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This review first appeared in the October 2013 issue of hi-end hifi magazine High Fidelity of Poland. You can also read it in its original Polish version here. We publish its English translation in a mutual syndication arrangement with publisher Wojciech Pacula. As is customary for our own articles, the writer's signature at review's end shows an e-mail address should you have questions or wish to send feedback. All images contained in this review are the property of High Fidelity or Tannoy. - Ed

Reviewer: Wojciech Pacula
CD player: Ancient Audio Lektor Air V-edition
Phono preamplifier: RCM Audio Sensor Prelude IC
Cartridges: Miyajima Laboratory Shilabe & Kansui
Preamplifier: Ayon Audio Polaris III Signature with Regenerator power supply
Power amplifier: Soulution 710
Integrated amplifier/headphone amplifier: Leben CS300 XS Custom
Loudspeakers: Harbeth M40.1 Domestic + Acoustic Revive custom speaker stand
Headphones: Sennheiser HD800, AKG K701, Beyerdynamic DT-990 Pro 600Ω vintage, HifiMan HE6
Interconnects: CD/preamp Acrolink Mexcel 7N-DA6300, preamp/power amp Acrolink 8N-A2080III Evo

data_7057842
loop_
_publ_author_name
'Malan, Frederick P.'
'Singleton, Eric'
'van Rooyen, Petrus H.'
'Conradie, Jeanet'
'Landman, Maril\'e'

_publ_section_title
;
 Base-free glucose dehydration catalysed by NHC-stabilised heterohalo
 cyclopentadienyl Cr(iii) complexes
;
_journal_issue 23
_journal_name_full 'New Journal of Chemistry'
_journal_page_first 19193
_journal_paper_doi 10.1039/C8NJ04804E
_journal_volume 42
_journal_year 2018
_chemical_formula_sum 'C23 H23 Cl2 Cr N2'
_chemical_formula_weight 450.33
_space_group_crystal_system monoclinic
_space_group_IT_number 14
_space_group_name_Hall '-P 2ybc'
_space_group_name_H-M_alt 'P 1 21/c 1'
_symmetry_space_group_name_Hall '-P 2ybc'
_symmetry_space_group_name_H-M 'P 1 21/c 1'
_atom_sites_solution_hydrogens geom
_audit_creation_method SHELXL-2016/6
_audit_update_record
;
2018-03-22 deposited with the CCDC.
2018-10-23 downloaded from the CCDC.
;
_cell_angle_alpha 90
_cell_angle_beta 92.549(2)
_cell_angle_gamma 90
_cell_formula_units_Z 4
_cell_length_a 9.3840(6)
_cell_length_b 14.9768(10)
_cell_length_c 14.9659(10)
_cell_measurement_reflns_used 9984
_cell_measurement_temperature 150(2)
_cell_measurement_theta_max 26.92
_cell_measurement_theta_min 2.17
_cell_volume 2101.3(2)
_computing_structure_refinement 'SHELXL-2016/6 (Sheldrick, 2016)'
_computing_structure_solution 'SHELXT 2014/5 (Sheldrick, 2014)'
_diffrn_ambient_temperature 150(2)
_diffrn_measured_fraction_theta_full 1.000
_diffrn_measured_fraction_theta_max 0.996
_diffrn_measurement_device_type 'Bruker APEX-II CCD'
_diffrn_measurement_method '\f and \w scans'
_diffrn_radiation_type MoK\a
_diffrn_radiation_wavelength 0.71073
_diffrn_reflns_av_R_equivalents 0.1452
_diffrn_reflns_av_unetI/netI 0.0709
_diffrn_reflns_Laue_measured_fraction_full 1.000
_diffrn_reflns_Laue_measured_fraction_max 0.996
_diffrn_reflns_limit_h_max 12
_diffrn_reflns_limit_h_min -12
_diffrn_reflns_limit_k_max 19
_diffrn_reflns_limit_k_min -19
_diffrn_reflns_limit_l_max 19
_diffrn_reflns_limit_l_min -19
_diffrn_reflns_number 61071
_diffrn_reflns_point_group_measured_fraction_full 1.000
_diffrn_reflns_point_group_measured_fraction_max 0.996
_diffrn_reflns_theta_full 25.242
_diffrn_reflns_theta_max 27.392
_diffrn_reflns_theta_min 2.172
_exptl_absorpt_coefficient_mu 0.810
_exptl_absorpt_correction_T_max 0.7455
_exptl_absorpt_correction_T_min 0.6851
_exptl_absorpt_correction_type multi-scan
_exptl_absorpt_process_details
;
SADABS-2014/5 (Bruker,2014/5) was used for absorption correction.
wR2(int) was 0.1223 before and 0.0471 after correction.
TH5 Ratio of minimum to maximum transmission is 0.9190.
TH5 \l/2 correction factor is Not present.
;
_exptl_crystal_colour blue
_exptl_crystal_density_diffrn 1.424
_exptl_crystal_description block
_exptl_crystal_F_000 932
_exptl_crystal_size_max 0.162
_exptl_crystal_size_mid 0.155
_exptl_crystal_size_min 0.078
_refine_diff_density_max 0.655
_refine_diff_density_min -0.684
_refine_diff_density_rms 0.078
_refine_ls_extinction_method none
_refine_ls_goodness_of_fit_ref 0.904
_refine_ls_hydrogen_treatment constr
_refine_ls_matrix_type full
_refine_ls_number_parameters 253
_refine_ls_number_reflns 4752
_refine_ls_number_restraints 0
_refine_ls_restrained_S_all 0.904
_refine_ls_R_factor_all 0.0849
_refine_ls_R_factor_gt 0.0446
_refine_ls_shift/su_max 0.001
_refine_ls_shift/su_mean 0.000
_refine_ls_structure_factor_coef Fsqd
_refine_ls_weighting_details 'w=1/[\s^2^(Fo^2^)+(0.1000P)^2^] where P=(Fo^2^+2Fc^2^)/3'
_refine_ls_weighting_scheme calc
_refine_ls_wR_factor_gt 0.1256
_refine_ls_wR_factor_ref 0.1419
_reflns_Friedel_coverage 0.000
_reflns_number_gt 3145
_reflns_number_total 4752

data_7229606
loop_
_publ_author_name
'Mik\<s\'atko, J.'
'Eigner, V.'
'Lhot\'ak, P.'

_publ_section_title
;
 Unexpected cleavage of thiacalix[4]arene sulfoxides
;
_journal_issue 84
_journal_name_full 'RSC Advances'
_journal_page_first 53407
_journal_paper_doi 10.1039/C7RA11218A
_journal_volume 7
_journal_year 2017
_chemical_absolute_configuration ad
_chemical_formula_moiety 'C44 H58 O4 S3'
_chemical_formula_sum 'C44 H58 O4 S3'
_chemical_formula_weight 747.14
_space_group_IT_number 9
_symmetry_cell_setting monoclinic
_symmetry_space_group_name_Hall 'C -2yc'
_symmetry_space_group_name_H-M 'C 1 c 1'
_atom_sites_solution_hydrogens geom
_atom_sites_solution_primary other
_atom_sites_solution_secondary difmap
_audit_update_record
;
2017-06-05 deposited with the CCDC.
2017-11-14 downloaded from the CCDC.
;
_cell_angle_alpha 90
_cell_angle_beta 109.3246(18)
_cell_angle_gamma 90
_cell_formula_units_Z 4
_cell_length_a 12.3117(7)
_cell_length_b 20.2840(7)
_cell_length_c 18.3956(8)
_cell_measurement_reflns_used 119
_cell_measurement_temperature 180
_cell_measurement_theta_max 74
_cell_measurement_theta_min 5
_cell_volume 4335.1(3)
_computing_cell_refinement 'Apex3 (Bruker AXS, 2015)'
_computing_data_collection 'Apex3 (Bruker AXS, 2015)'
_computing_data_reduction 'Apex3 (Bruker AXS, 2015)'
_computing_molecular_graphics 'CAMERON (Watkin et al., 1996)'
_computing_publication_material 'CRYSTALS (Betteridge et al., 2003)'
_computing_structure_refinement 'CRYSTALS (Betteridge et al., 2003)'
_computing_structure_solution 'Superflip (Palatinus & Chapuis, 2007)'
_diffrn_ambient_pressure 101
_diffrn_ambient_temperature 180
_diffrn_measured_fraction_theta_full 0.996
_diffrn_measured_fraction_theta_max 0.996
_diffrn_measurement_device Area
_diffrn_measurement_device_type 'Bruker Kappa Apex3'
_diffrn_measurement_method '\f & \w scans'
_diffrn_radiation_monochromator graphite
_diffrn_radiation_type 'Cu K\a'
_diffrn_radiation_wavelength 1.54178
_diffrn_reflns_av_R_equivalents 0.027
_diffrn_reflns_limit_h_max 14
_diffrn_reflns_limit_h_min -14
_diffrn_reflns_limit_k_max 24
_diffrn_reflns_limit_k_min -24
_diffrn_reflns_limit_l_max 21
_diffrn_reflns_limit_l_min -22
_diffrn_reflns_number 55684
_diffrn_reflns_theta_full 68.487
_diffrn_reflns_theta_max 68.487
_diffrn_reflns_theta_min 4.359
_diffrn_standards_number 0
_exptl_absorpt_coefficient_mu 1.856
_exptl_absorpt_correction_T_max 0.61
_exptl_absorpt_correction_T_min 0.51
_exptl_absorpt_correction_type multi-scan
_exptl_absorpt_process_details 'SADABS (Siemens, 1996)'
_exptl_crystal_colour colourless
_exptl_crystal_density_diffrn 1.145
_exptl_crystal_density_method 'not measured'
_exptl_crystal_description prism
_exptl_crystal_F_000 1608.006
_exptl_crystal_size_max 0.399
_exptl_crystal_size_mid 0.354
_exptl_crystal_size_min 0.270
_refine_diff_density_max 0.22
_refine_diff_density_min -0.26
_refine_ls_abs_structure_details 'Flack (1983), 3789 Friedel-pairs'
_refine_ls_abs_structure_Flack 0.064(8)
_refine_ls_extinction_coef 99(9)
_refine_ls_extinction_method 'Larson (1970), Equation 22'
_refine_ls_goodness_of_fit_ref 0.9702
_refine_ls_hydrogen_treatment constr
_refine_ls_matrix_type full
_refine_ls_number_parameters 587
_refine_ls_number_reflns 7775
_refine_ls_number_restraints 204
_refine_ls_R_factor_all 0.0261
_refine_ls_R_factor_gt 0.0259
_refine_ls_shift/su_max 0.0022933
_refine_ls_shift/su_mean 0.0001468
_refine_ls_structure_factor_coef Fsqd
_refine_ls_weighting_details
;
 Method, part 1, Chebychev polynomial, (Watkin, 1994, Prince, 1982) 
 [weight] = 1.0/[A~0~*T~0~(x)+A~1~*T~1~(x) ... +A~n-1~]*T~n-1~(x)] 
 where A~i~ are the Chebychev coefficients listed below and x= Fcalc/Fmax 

Speaker cable: Tara Labs Omega Onyx
Power cables (all equipment): Acrolink Mexcel 7N-PC9300
Power strip: Acoustic Revive RTP-4eu Ultimate
Stand: Base IV custom under all components
Resonance control: Finite Elemente Ceraball under CD player, Audio Revive RAF-48 platform under CD player and preamplifier, Pro Audio Bono PAB SE platform under Leben CS300 XS
Review component retail in Poland: €1.499
To me Mytek is an interesting case study of successfully combining good engineering with a proper marketing strategy and a bit of luck. On the front of today's loaner and below the company logo it said Digital Audio Converters. This would soon change as they worked on a new logo. But the byline had a point. A/D and D/A converters are Mytek core products. It seems this company appeared out of nowhere making a lot of noise very fast. Halfway into 2010 I'd done a review of their Stereo96 DAC for Audio and this more or less coincided with their ascent to recognition and popularity.